The combination of best of breed products with our custom high performance algorithms at each layer of the stack enables us to push the limits of our hardware.


 

Benchmark Methodology

Tsung – Distributed load test

We used Tsung 1.7 to generate MQTT messages to our brokers. Tsung works with distributed clients like master slave concept. To generate more than million clients, we had created 24 clients – each of which maintains 64k connections so (24*64000 = 1536000) i.e., 24 clients can generate more than 1 million connections.

Parameters in test setup

Message size: We used the message sizes varying as 32 bytes, 44 bytes and 52 bytes.

Message frequency: We specified that each client would start publishing messages after they get connected.

Number of Queues and Topic endpoints: A number of topic endpoints effect the number of clients can publish and subscribe to the platform especially when the QOS is 1. The queue and topic endpoint in the message broker should set to its maximum to not to lose the connections.

QOS: We use QOS 1 for our MQTT Messages

Security features: We use some innovative techniques to negate the impact of SSL decryption

Geography: Our clients were set up from different geographic locations so that we can generate near real time use case to give proper test results when our platform works in real world scenario.


Final Results

 

And finally the graph that matters most

The messages count in each message broker that can sum up to greater than one million:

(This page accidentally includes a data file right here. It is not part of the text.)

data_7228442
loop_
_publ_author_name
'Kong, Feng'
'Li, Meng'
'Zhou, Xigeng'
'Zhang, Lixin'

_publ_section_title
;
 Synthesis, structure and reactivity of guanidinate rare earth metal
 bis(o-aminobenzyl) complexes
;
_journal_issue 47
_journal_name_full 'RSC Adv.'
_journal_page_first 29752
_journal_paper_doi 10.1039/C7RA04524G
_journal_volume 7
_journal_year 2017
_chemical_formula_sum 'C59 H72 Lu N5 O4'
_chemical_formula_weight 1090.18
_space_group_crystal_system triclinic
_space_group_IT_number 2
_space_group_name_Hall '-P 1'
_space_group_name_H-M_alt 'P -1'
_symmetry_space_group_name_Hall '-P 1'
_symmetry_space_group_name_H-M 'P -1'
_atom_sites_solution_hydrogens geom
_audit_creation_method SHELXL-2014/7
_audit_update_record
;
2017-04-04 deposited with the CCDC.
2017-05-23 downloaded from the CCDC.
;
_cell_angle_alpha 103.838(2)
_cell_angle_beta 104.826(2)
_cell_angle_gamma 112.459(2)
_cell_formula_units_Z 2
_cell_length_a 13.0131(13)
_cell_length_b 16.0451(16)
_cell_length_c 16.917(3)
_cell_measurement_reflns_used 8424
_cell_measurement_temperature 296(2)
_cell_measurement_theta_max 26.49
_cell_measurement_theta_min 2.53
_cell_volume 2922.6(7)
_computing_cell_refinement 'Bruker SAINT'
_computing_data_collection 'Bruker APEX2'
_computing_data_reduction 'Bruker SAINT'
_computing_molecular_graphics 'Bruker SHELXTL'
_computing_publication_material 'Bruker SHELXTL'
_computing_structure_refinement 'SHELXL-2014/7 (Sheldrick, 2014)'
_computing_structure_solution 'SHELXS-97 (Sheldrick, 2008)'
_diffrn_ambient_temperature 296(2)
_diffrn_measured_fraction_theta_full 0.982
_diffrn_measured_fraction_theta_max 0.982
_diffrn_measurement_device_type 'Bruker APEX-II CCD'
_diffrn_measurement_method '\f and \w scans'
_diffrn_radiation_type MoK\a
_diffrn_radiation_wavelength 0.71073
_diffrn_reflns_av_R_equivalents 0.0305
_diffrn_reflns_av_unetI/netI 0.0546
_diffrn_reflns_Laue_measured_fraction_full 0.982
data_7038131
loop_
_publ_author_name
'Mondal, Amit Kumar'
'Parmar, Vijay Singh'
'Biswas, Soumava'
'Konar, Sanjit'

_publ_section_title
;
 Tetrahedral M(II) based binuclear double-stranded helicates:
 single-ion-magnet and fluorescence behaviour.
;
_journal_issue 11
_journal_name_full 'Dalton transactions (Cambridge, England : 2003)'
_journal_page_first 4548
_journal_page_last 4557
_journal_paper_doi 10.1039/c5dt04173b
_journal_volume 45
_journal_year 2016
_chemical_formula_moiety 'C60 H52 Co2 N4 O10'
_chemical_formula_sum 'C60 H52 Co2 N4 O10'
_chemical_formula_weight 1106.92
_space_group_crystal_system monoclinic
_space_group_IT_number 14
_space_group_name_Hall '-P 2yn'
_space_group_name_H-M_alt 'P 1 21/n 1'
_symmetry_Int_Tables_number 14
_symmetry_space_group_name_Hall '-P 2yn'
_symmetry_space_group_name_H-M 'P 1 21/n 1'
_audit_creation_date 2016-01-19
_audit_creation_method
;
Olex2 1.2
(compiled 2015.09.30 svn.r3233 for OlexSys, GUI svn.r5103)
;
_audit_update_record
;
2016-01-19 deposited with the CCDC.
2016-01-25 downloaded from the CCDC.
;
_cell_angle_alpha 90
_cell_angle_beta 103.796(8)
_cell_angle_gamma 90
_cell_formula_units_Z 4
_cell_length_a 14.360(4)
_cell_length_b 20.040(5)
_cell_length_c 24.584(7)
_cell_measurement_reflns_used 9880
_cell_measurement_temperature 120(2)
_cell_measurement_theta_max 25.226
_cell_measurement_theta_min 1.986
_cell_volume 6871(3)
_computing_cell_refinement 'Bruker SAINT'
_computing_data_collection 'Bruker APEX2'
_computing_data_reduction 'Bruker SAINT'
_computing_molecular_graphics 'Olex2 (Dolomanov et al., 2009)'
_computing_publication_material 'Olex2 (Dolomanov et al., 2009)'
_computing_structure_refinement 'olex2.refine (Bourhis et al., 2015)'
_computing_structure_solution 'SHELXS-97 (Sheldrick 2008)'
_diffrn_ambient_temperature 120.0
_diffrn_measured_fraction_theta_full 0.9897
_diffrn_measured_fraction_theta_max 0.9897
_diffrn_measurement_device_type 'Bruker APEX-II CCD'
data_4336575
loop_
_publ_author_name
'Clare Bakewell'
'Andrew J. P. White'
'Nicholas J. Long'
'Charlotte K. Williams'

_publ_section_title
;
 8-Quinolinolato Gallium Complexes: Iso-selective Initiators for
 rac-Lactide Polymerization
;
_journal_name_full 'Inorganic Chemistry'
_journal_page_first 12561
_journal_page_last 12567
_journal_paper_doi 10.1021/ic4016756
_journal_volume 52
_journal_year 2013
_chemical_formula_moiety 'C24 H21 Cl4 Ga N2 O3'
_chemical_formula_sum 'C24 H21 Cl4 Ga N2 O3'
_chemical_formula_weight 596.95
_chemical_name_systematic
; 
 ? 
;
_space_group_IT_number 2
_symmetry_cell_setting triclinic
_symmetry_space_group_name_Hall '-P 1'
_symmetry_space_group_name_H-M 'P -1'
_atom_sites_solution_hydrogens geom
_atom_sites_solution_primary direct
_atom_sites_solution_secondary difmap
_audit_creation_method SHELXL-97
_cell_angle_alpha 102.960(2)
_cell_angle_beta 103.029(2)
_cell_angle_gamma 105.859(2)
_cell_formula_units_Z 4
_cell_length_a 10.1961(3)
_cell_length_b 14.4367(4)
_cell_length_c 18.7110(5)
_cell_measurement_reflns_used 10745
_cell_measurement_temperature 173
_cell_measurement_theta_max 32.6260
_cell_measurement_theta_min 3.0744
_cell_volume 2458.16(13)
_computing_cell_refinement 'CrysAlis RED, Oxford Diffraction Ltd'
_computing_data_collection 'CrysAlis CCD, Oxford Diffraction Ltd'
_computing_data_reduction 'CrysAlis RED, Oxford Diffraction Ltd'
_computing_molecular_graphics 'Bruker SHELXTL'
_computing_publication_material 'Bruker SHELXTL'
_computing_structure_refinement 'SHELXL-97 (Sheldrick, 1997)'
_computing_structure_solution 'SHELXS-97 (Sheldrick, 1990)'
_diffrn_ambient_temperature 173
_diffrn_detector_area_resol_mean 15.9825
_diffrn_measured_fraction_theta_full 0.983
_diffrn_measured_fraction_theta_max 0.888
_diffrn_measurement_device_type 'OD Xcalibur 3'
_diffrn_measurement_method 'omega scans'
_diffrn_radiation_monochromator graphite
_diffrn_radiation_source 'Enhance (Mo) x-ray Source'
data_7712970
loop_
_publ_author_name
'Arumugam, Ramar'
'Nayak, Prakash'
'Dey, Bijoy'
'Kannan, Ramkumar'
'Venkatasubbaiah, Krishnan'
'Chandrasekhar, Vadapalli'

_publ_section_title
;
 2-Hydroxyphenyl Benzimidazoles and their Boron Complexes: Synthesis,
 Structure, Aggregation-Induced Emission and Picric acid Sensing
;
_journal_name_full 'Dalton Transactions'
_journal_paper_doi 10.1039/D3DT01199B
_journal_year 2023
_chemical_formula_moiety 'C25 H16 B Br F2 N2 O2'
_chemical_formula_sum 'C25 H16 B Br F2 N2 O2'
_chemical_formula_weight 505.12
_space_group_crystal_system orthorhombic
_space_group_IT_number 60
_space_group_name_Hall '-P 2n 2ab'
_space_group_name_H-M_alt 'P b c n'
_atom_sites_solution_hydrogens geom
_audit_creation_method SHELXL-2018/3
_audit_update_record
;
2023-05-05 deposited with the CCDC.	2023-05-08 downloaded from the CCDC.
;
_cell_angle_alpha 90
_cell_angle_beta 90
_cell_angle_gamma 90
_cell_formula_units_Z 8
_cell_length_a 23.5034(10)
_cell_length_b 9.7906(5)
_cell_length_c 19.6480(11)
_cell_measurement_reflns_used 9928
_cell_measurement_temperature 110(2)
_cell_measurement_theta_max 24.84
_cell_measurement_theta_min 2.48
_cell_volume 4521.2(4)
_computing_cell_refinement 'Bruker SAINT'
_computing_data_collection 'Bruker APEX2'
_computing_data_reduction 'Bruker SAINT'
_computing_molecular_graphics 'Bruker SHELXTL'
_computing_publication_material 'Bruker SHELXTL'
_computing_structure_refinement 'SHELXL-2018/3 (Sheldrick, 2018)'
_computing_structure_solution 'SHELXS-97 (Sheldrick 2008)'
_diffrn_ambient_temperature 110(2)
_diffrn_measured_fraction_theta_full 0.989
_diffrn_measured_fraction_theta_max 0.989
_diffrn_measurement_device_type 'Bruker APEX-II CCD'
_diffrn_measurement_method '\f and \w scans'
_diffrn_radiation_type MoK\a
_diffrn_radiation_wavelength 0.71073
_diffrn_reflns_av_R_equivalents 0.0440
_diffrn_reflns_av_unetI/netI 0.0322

How this impacts your business?

The high scalable and robust platform would help you majorly concentrate on the business enhancements rather than the technical stuff. Also when you have huge customer acquisitions and very large scale industries you should never bother about the simultaneous device connections, connectivity or data loss. ThingSphere is very much reliable and ensures of no data loss even when connectivity is lost or broker failover. So that you will get accurate analysis which would collectively helps your business grow.

Summary

Breaching 1mn concurrent active connections was merely a first step in an ocean of possibilities. We love solving difficult-to-scale IoT challenges at ThingSphere – and have taken multiple strides towards a seamless connected future for an infinite cloud of connected devices. The next up on our scaling series shall brief about our challenges and solutions to write >1mn data samples to our database. Stay tuned for updates!

Feel free to reach us at info@thingsphere.com if you are encountering challenges with scaling our stack. We’d be happy to help!

Read more details about our extensive benchmark process

References

[1] http://content.tfl.gov.uk/technical-note-12-how-many-cars-are-there-in-london.pdf

[2] https://www.lta.gov.sg/content/dam/ltaweb/corp/PublicationsResearch/files/FactsandFigures/MVP01-1_MVP_by_type.pdf

[3] https://www.uber.com/newsroom/company-info/